I modified the original recipe from FoodNetwork by swapping out the AP flour for cake flour. This reduced the gluten to make a softer, lighter cake. Pound cake is not expected to be light and airy, but let’s be honest, dense, wet, stodgy cake is not terribly pleasant. I also substituted caster sugar for the cane sugar, reduced the oven temperature from 350F to 325F, increased the number of egg yolks by 2 and eliminated the almond extract. (QC and I do not like almond extract.) The final result was deemed presentable!

Raspberry-Swirl Pound Cake

INGREDIENTS
Cake
• 226g (2 sticks) salted butter, at room temperature, plus more for the pan
• 198 (1 ¾ cups) cake flour, plus more for the pan
• 6-oz fresh raspberries
• 2 tablespoons seedless raspberry jam
• 248g (1 cup plus 2 tablespoons) caster sugar, divided
• 3 large eggs, plus 3 egg yolk, at room temperature
• ¼ cup heavy cream
• 1 1/8 teaspoons pure vanilla extract
• 4 drops red gel food coloring (or enough to make an intense pink color)
Glaze
• ½ cup confectioners’ sugar
• 2 tablespoons heavy cream for topping (more to thin if necessary)
• 1/8 teaspoon vanilla
• Crushed freeze-dried raspberries, for topping

METHOD

Make the pound cake:

  1. Preheat the oven to 325˚. Spray the bottom and sides of a 9-by-5-inch loaf pan with Baker’s Joy, then line with parchment paper in two overlapping strips, leaving an overhang. Butter the parchment and lightly dust with flour, tapping out the excess.
  2. Combine the fresh raspberries, jam, 2 tablespoons cane sugar and 1/4 cup water in a medium saucepan over medium heat. Cook, stirring and smashing the berries with a wooden spoon, until
    thickened, 10 to 15 minutes. Remove from the heat and strain through a fine-mesh sieve into a medium bowl, pressing with a rubber spatula. Let cool.
  3. Whisk the eggs, egg yolks, 1/4 cup heavy cream and 1 teaspoon vanilla extract in a medium bowl until slightly foamy; set aside.
  4. Beat the butter and remaining 1 cup caster sugar in a large bowl with a mixer on medium speed until well combined, 1 to 2 minutes. Scrape down the bowl and increase the mixer speed to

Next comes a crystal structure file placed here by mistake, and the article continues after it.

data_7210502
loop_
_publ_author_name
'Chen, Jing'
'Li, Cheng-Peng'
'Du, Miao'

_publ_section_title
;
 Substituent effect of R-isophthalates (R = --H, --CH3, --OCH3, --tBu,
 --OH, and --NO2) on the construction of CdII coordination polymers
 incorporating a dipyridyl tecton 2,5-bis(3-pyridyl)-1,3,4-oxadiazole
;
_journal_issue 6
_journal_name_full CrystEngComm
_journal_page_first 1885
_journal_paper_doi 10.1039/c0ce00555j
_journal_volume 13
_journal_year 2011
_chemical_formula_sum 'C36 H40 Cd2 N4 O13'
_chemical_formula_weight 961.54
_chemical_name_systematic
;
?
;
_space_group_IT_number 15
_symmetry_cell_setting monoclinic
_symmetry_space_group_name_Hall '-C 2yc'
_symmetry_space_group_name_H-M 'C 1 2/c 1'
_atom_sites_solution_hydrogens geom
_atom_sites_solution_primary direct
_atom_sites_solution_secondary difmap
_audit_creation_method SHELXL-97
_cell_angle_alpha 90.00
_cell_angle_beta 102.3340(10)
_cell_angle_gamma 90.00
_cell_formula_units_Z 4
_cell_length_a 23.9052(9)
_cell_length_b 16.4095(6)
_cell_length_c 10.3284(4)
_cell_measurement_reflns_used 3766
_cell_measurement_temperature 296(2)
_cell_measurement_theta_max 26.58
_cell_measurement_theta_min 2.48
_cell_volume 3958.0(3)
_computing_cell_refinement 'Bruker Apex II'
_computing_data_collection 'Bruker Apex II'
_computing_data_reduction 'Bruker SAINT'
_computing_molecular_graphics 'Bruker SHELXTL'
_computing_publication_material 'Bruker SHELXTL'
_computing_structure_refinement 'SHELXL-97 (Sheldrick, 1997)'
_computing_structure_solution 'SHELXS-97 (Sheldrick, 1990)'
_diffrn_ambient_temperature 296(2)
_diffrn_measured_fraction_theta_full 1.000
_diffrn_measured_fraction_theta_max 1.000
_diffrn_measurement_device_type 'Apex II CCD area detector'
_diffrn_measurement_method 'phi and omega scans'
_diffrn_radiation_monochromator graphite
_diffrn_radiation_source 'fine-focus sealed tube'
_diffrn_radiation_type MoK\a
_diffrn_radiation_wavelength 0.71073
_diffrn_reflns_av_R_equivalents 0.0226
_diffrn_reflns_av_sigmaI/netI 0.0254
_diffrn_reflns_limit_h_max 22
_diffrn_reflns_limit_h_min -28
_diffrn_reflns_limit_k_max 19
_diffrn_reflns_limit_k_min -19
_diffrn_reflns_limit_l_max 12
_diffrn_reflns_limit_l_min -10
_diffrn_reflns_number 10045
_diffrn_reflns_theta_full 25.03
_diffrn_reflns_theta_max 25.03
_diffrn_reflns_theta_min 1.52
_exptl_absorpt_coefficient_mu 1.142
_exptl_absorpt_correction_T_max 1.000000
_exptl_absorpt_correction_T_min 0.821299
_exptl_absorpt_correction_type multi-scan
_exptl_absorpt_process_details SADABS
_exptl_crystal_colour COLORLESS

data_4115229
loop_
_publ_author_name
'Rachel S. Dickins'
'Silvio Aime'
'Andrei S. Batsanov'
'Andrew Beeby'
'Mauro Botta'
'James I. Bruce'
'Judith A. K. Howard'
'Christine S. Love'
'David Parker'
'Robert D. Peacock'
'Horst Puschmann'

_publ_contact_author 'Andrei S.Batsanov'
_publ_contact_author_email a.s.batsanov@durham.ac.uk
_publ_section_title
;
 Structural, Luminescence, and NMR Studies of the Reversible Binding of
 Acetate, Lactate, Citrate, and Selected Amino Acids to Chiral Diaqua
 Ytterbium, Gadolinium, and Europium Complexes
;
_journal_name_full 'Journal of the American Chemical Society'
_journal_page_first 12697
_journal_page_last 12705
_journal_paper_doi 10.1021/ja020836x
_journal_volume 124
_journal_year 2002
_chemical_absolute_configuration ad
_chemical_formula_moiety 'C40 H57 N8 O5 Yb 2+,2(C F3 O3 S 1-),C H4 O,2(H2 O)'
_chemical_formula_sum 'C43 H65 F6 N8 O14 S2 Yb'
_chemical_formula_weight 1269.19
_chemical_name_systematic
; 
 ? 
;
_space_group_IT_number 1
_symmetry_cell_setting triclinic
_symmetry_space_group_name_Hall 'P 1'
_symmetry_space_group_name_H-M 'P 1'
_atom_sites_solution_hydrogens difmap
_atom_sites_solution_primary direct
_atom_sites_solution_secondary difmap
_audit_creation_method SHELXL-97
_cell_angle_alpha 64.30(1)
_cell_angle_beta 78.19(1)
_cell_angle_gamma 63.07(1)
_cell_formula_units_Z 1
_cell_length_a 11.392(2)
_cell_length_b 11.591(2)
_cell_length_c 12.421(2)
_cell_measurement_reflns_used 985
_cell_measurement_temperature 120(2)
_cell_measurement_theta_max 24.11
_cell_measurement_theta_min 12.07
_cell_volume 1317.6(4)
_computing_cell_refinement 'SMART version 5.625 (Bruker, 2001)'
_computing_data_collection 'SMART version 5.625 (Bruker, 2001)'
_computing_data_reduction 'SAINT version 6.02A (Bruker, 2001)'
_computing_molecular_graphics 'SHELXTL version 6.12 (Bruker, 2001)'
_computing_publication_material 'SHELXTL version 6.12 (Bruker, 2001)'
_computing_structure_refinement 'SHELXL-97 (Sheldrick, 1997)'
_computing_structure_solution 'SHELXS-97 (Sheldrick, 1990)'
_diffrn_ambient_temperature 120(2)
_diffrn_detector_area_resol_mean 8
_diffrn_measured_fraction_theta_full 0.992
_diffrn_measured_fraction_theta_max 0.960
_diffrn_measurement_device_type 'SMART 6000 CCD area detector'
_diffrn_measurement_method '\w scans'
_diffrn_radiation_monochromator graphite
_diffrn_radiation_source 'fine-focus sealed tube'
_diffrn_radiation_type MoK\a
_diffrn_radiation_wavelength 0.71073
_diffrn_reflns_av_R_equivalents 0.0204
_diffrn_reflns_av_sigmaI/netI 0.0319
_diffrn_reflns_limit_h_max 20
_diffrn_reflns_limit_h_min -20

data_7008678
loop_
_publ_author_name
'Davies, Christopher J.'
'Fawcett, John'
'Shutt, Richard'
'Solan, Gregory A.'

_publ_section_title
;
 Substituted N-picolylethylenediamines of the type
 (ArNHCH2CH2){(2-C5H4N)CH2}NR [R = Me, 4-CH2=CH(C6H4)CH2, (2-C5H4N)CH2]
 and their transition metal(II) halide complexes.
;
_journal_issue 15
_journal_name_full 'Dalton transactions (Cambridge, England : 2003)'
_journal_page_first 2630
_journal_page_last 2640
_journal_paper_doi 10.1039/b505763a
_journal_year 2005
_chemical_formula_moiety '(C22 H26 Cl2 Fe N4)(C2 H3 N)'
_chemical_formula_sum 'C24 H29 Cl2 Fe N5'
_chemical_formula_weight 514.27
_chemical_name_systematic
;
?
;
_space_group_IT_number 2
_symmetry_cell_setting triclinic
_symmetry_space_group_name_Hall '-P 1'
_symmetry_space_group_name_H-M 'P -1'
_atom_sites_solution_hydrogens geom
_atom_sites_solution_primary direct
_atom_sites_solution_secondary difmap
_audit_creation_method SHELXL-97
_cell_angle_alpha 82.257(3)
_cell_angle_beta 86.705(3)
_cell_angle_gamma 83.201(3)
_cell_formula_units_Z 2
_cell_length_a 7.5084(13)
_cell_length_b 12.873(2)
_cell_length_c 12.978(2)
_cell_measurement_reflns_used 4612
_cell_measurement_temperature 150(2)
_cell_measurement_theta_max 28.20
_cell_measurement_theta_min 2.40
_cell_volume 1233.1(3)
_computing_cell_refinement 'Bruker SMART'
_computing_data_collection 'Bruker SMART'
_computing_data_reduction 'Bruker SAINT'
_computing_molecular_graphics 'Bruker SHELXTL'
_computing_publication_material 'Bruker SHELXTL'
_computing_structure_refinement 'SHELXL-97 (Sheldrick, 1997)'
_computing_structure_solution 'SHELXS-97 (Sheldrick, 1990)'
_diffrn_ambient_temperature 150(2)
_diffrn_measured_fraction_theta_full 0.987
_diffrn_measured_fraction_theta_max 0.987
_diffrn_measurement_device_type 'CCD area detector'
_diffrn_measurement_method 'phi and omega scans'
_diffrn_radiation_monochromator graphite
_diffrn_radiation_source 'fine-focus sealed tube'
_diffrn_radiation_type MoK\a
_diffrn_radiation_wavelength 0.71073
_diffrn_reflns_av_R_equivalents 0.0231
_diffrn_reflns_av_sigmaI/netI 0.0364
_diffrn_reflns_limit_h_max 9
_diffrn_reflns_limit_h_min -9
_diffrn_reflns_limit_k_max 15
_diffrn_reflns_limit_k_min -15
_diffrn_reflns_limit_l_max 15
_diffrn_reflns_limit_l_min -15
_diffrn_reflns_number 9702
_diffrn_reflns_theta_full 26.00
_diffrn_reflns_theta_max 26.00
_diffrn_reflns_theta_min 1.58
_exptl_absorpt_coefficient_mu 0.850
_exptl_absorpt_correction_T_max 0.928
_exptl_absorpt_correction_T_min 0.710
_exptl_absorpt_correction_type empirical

medium high. Beat until pale and fluffy, 6 to 7 more minutes.
  5. Reduce the mixer speed to low and beat in the flour until just combined.
  6. Gradually add the egg mixture and beat until combined. Scrape down the bowl, increase the speed to medium and beat until smooth and fluffy, 15 to 30 seconds.
  7. Scoop 3/4 cup batter into the bowl with the raspberry sauce and stir in the red food coloring. Transfer half of the remaining plain batter to the prepared pan and top with half of the raspberry batter; swirl together with a knife. Repeat and swirl the batters together again.
  8. Bake until the top springs back when gently pressed and a toothpick inserted into the center comes out clean, 1 hour 10 minutes to 1 hour 20 minutes. (205 F internal temperature)
  9. Transfer to a rack and let cool 15 minutes in the pan. Lift the cake from the pan and remove the parchment; return to the rack to cool completely.

Make the Glaze

  1. Combine the confectioners’ sugar, 2 tablespoons heavy cream and the remaining 1/8 teaspoon each vanilla and almond extracts in a medium bowl and whisk until smooth; thin with the remaining 1 tablespoon heavy cream, if needed.
  2. Spoon the glaze over the cooled cake and sprinkle with freeze-dried raspberries. Let set at least 20 minutes.

Honey Chamomile Cakelets

While on vacation last month, and at King Arthurs Bake shop, I learned a new word—Cakelets! I had absolutely no reason for buying a Nordicware Cakelet pan and, back home, tried it this morning for the first time. I used the Noricware recipe for Honey Chamomile Cakelets as a control for future bakes.